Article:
Send email for updates
Resnick S.M., Griffiths M.D.
International Journal of Mental Health and Addiction: 2012, 10, p. 185–196.
Unable to obtain a copy by clicking title? Try asking the author for a reprint by adapting this prepared e-mail or by writing to Dr Resnick at firstname.lastname@example.org. You could also try this alternative source.
This small English study poses fundamental questions about alcohol treatment services: whether private services suffer from an ‘empathy gap’ and NHS services from poor systems; whether opening up treatment choice to patients with a record of bad decision-making is a good thing; and whether there can be universal criteria for what counts as quality provision.
Summary Organisation of alcohol treatment in Britain is very fragmented both in numbers of services and treatment approaches. The NHS offers programmes to help patients control their drinking, but many private and voluntary (mainly charitable) sector services are based on the 12-step model which mandates abstinence. Specialist NHS alcohol treatment units are organised to deal with complex cases of problem drinking and are funded by public health commissioning bodies, whose primary purpose is to implement national health priorities within the context of the local community. Voluntary alcohol treatment agencies can provide services for a range of problem drinkers, and receive funds from various sources such as local authorities, funding charities, and public health commissioning bodies. These bodies may also fund places for NHS-referred patients at private alcohol treatment services, which also cater for patients who arrange or provide their own funding.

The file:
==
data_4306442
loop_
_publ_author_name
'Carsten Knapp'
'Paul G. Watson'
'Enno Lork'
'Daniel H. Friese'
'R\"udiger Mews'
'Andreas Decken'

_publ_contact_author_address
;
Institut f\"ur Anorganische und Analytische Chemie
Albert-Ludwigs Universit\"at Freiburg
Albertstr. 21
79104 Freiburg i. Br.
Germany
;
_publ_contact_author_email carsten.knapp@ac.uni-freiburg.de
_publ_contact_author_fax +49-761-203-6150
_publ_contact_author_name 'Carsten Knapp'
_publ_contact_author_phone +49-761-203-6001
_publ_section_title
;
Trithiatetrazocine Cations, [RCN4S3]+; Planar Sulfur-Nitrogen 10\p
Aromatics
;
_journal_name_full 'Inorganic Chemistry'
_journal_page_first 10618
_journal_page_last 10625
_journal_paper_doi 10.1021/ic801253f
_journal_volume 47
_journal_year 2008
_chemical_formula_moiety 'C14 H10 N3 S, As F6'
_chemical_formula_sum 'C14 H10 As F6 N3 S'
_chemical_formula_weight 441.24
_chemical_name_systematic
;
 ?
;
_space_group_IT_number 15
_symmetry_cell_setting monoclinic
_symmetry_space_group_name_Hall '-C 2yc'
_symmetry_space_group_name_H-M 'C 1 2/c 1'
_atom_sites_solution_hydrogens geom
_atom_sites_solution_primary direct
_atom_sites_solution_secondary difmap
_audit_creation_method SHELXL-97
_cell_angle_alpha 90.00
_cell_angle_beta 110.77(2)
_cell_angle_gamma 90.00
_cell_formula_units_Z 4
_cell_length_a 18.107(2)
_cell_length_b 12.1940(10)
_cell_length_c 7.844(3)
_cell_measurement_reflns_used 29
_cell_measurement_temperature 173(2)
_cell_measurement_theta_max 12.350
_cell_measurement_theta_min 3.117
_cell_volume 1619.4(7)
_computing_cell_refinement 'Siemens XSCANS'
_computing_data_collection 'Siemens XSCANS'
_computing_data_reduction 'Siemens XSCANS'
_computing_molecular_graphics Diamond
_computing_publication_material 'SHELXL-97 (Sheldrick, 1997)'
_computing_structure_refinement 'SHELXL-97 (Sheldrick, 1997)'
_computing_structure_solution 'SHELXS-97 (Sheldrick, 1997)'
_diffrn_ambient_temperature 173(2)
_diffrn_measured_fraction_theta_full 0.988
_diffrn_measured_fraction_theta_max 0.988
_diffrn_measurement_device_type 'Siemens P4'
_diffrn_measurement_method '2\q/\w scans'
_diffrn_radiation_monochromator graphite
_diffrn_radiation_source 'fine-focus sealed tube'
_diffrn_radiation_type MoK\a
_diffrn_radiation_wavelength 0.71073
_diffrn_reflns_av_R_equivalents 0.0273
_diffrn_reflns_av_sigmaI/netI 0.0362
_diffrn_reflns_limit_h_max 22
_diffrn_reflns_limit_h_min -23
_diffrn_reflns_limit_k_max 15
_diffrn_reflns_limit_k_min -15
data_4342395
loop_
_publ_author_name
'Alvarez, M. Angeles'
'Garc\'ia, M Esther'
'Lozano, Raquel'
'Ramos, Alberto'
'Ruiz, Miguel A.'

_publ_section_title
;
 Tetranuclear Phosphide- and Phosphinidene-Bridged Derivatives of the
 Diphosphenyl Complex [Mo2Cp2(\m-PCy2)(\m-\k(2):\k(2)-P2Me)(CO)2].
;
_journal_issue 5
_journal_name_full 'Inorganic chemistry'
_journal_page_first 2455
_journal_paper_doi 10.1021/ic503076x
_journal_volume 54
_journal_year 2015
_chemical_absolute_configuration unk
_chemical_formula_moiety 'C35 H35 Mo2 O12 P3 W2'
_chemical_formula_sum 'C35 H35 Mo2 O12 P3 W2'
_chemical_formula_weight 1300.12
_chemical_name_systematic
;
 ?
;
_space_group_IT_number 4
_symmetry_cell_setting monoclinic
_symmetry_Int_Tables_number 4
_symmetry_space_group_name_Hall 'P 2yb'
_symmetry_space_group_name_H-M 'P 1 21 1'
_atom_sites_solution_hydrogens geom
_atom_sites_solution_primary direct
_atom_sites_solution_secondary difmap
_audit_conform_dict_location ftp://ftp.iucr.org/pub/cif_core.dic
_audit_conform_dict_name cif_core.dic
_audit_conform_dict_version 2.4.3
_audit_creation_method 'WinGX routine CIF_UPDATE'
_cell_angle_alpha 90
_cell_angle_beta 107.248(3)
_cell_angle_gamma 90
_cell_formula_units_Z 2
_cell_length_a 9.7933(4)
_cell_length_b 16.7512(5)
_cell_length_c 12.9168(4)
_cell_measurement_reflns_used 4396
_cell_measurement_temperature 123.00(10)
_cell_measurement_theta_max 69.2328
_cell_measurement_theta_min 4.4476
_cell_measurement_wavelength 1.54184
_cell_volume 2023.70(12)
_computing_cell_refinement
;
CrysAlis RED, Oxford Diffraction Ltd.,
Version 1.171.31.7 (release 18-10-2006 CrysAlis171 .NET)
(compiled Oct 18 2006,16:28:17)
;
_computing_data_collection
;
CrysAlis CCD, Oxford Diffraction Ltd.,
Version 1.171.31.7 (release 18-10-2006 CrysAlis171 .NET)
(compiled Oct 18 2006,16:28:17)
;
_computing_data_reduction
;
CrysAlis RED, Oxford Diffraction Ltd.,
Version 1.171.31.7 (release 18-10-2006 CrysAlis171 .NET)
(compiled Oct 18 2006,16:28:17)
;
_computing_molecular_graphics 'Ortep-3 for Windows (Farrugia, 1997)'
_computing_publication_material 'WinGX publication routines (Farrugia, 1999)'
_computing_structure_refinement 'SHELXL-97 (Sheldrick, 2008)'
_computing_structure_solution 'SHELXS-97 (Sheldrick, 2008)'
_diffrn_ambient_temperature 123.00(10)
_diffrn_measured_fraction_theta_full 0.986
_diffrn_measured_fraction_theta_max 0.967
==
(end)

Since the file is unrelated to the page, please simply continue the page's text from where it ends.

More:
The result is a diverse and fragmented service environment which invites competition for funding and within which problem drinkers may lack the capacity to make appropriate choices. Numerous choices of treatment services allow movement from one to another and back again, creating a ‘revolving door’ which also shapes service expectations based on previous experiences.
To investigate these and other issues, 17 patients and 13 healthcare staff at an NHS and 25 and 15 at a private alcohol treatment clinic in the same town in the English Midlands
were interviewed in depth, guided by a
framework of topics
What does a quality service mean to you?
What do you think are the criteria for a quality service in the clinic?
Who do you think decides whether the service is good or not?
Who do you think judges whether a good service has been delivered?
Are systems in place to deliver a quality service? What are these?
Are practices in place to deliver a quality service? What are these?
What are the gaps in the service provision?
Who is important in the service delivery process?
What do you think about the service overall? probing their understanding of what ‘quality’ means in alcohol treatment and how it can be achieved. Interviews were recorded and coded around the same topics, and further themes were identified. The NHS clinic focused on day care and aimed at controlled drinking; the private unit was residential and aimed for abstinence. The latter’s 16 beds included seven publicly funded for NHS-referred patients.